As senior staff writer Liz Segran describes in a recent video, this year’s holiday activities may be different, but they can still be celebratory. For instance, now is a good time to dive back into the kitchen and explore new holiday recipes. By spending your energy on perfecting a flaky pastry or finding joy in pulling bread out of the oven, your mind is able to slow down and become more attuned to its surroundings.

In socially distant times, you can spread some joy by delivering your creations to their doorsteps. Bonus points if you can leave a handwritten note with your holiday treats, since practicing your penmanship is another activity that embraces a focused and meditative routine—a tenet of slow work.


Fast Company staff writer Pavithra Mohan reported in May how a particular subset of small businesses, such as puzzle makers, were finding unusual success during the pandemic.

These shops and services were all “indoor-friendly” but also incorporated aspects of slow work. Puzzles, knitting, and, of course, baking sourdough dominated the start of the pandemic; they also all prioritize leisurely and detail-focused activities that are done by hand.

If puzzles aren’t your style, you could try a board game or card game, cross-stitching, or needlepoint, all of which don’t require sitting in front of a screen. Other worthwhile meditative activities to try include decorating your home for the holidays.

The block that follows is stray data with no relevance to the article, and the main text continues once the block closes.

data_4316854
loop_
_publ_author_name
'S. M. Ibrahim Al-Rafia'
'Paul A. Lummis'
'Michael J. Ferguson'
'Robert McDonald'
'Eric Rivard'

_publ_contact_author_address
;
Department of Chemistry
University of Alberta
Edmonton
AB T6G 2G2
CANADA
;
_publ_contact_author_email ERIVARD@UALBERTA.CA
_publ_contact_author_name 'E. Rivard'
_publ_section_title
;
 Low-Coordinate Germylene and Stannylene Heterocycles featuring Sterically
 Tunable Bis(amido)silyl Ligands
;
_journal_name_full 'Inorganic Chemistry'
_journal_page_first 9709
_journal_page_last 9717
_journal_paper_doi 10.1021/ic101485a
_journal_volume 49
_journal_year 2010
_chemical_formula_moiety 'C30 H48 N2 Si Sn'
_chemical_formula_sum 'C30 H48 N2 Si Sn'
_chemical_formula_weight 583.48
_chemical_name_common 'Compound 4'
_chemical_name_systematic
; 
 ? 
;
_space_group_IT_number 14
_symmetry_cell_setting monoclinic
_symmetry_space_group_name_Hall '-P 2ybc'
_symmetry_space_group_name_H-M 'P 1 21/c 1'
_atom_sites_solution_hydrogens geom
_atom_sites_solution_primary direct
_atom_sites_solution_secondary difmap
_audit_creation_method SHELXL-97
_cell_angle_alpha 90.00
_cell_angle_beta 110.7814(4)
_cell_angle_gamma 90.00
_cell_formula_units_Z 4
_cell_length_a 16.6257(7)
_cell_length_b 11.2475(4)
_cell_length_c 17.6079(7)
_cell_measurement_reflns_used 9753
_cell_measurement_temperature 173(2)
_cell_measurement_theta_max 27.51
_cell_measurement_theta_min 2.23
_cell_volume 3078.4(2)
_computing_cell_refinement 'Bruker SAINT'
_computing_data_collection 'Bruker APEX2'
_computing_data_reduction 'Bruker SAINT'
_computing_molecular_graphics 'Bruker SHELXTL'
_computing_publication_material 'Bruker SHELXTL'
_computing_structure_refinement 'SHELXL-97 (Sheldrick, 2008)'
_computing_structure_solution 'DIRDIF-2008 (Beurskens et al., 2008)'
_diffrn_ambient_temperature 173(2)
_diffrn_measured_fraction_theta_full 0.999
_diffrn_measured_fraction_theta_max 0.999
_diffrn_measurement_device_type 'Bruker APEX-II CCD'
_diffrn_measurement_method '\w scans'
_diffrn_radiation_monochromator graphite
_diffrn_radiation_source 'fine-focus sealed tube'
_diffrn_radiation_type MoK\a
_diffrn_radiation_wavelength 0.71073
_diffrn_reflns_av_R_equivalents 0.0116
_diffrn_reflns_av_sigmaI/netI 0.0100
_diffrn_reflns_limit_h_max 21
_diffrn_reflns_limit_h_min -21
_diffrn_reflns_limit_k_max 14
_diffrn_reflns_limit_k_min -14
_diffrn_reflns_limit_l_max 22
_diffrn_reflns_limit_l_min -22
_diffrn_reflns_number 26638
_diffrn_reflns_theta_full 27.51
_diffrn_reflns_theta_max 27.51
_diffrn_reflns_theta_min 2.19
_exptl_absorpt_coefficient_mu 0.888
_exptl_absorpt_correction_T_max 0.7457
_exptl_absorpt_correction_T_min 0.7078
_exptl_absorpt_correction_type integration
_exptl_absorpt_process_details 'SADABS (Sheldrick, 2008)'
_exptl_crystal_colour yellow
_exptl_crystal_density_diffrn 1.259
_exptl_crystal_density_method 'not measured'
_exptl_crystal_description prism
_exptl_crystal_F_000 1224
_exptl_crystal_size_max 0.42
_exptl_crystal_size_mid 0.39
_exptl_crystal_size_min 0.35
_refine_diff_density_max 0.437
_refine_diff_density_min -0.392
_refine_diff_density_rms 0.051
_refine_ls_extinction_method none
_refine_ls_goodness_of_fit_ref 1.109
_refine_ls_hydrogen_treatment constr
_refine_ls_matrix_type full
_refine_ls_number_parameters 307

Even if you’re no Picasso, this stressful period is a great time to create some terrible art. The fewer reservations you have, the better. Give yourself permission to make a truly unattractive set of clay bowls or a very avant-garde mix on the synthesizer from high school. It’s the doing of the activity that matters. Research shows that engaging with visual and musical art can have positive psychological effects. Taking up art for therapy can reduce stress, fight depression, and keep chronic disease at bay.


Just like slow working can improve the likelihood of completing your work in one go, no corrective action required, refining your living and workspaces can free up your home from clutter, and it can also streamline your headspace.

If you’ve been working from home and are still dissatisfied with your remote setup, a holiday break is a good time to overhaul your desk. Clear off old notes and dried-up pens; wipe your space off and create a clean slate; detangle electrical cords and replace batteries in wireless devices; and finally, take the time to get a solid desk chair, for the sake of your back. You deserve to be comfortable and prepared to focus for the months ahead.

Although many of us now organize our lives through inboxes and digital files, our homes are typically still filled with outdated documents and excess paper. These piles of distraction can wreak havoc on our minds, elevating our stress levels, and upending our sense of control.

Take time this winter to purge your home of outdated papers; maybe even spend a few hours to scan your most important files to a cloud platform. Without the normal holiday craziness of parties and gatherings, you may have extra time to tackle a digital detox, including unsubscribing from services and deleting apps you don’t need.